So, at the very least we will build houses and offer people the opportunity to live in high quality social housing with a secure tenancy. However, with shared cooperative ownership we create a whole new dimension, that will help to deliver the aspirations of many people in a fair and socially democratic modern society.
In a decent society, everyone should have the opportunity to contribute to and be rewarded by that society. This should be achieved by the full and active employment of the entire working population. This is not only a social good it’s an economic necessity, as over the longer term you cannot have a welfare state and high levels of unemployment, it is simply economically unviable.
With this in mind, we have to tackle the long term structural unemployment that has been present in many areas of the UK since the early 1980’s. It’s an unacceptable and tragic waste of human talent to pay people to do nothing, demeaning both the unemployed individual and the society itself, not to mention the massive waste of economic resources. No less an evil is the practice of under employment, with insecure terms, low wages and minimal benefits. These are two sides of the of the same story, a tale of woe that has sadly become a fact of life in today’s Britain, as we teeter towards a new Dickensian age.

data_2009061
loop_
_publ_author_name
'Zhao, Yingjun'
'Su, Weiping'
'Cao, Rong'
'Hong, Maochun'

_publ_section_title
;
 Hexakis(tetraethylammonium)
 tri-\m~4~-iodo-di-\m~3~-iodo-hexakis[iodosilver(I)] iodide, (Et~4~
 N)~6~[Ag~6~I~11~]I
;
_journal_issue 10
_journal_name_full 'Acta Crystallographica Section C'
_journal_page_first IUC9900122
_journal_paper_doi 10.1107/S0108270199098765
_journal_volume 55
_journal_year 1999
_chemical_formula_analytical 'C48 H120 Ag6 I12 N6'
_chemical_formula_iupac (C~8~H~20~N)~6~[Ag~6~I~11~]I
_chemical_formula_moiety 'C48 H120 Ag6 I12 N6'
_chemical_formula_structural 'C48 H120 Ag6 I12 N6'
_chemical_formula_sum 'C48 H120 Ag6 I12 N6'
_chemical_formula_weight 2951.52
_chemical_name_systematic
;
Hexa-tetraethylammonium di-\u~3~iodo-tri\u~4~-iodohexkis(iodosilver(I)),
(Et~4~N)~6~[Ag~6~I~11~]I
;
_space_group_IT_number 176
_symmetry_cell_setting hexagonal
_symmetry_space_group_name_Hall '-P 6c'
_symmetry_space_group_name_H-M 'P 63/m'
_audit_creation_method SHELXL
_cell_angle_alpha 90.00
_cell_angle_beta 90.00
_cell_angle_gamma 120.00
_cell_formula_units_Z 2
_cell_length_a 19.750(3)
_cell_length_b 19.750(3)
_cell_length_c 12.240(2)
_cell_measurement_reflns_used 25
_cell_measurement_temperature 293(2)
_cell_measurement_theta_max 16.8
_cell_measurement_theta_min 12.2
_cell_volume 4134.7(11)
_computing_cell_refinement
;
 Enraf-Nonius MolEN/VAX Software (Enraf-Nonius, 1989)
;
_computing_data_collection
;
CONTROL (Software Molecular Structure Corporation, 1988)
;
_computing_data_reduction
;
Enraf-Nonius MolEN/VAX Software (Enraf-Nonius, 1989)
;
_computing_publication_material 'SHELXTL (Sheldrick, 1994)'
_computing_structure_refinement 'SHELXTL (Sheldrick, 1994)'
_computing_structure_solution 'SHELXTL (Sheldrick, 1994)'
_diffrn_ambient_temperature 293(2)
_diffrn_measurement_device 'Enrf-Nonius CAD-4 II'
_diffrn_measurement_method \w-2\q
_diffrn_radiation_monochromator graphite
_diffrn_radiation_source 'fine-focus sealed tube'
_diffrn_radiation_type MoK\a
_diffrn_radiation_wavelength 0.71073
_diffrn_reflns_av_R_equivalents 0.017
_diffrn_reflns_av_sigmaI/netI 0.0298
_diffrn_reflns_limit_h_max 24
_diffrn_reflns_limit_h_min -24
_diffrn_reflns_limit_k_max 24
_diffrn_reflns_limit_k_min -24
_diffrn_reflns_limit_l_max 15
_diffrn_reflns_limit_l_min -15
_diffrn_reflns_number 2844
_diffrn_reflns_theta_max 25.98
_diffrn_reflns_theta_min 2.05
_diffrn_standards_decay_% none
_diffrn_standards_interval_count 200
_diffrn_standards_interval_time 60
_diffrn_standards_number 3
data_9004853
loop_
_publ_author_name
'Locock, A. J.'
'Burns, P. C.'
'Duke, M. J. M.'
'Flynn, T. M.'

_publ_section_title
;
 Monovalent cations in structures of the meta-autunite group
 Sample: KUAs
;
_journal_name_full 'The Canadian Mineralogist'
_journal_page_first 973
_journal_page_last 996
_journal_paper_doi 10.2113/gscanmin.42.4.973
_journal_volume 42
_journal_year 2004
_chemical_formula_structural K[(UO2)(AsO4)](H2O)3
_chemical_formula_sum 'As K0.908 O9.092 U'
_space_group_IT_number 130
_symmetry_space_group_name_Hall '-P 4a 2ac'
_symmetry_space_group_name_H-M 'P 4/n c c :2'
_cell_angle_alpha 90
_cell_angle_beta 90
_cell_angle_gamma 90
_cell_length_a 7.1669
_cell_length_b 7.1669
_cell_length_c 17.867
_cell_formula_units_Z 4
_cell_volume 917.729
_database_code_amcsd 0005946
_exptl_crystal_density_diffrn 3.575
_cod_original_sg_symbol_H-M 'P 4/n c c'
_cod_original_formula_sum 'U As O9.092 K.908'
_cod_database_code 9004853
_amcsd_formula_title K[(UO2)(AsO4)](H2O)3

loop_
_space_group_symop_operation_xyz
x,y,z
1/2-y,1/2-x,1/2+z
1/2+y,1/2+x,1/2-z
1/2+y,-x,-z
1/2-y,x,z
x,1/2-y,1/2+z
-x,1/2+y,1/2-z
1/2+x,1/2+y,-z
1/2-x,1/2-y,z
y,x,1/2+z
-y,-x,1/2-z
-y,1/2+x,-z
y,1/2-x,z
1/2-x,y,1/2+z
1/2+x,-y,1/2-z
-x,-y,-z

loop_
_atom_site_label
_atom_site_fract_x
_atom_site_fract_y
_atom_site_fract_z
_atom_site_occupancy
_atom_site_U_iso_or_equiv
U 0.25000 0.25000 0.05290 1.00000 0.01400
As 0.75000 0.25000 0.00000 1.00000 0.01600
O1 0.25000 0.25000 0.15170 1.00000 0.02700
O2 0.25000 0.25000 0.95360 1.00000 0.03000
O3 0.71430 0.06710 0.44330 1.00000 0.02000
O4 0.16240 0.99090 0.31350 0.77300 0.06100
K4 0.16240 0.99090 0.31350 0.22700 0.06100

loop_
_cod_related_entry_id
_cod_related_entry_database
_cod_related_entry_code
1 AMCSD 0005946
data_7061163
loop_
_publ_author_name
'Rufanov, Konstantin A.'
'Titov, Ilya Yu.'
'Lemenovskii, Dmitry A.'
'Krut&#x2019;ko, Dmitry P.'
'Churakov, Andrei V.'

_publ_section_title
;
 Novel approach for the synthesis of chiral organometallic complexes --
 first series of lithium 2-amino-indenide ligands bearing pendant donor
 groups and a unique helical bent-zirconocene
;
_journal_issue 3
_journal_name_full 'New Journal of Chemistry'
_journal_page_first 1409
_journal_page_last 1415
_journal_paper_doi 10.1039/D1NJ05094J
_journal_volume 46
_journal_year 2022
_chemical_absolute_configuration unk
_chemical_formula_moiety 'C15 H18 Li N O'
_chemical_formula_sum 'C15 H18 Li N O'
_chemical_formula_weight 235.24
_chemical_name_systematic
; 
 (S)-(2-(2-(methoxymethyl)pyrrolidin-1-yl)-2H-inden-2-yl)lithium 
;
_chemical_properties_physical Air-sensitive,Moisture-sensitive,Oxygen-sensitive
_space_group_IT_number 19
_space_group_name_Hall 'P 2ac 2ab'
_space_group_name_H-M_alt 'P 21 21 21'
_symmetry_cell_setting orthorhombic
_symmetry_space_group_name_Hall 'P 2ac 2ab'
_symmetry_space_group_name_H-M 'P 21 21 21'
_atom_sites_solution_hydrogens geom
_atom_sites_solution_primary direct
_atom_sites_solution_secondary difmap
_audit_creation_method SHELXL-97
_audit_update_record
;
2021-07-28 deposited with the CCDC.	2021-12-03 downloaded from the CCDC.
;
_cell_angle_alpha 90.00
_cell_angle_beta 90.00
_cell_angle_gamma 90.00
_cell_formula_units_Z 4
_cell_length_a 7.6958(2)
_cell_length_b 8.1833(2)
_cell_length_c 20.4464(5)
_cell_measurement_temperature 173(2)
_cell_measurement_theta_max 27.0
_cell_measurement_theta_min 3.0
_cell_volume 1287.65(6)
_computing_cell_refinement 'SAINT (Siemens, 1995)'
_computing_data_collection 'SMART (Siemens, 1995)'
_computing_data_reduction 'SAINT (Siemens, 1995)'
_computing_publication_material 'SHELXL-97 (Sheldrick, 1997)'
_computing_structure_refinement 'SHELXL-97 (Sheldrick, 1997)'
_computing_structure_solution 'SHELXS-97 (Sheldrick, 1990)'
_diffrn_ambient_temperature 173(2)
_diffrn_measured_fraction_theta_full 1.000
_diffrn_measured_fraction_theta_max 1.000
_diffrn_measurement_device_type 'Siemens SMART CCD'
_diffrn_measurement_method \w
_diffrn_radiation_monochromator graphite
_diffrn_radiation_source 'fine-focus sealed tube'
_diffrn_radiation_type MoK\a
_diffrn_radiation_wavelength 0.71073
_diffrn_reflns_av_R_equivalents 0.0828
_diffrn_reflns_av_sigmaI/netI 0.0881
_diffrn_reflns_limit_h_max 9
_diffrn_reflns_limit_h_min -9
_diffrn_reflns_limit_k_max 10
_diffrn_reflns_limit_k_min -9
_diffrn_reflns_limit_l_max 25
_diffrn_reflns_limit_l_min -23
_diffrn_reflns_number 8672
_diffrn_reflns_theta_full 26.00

Even during the boom when the last Labour government were in power the situation did not improve. As a society we were happier to bring in immigrants to fill jobs, than tackle long term structural unemployment, this is the situation that still remains today, with the free movement of labour across the European Union. Here is a simple fact, we will never achieve our goal of full employment as long as we have mass immigration from poorer European countries.
What advantage is there to the ordinary people within our society or Europe to allow this mass free movement of labour between competing nation states. We cannot confuse this with planned immigration, however, the European Union’s “free movement of labour” is more of a free for all, where the main winners are businesses and the biggest losers are lower skilled workers. After all, the teacher, social worker or civil servant has less to fear from this type of immigration than the warehouse operative, shop assistant or care home worker.
Make no mistake, the free movement of labour between European nations is no friend to the ordinary working person. This piece of legislation should be repealed, and the British Labour Party should take the lead on this issue and in Europe at large. We shall discuss this in detail a little later on.
I truly believe that everyone has a role to play in our society, in the post war consensus, if you had only one arm, you would be expected to do a job with that arm. Today, they would probably sit you down in some day centre and employ someone to bring you a cup of tea! If we are to build a truly decent society, everyone should be given the opportunity to contribute through employment and everyone should be expected to contribute through employment. The economic and social benefits would be enormous, with less paid out in welfare, leading to the creation of far higher tax revenues and the subsequent reduction in social deprivation.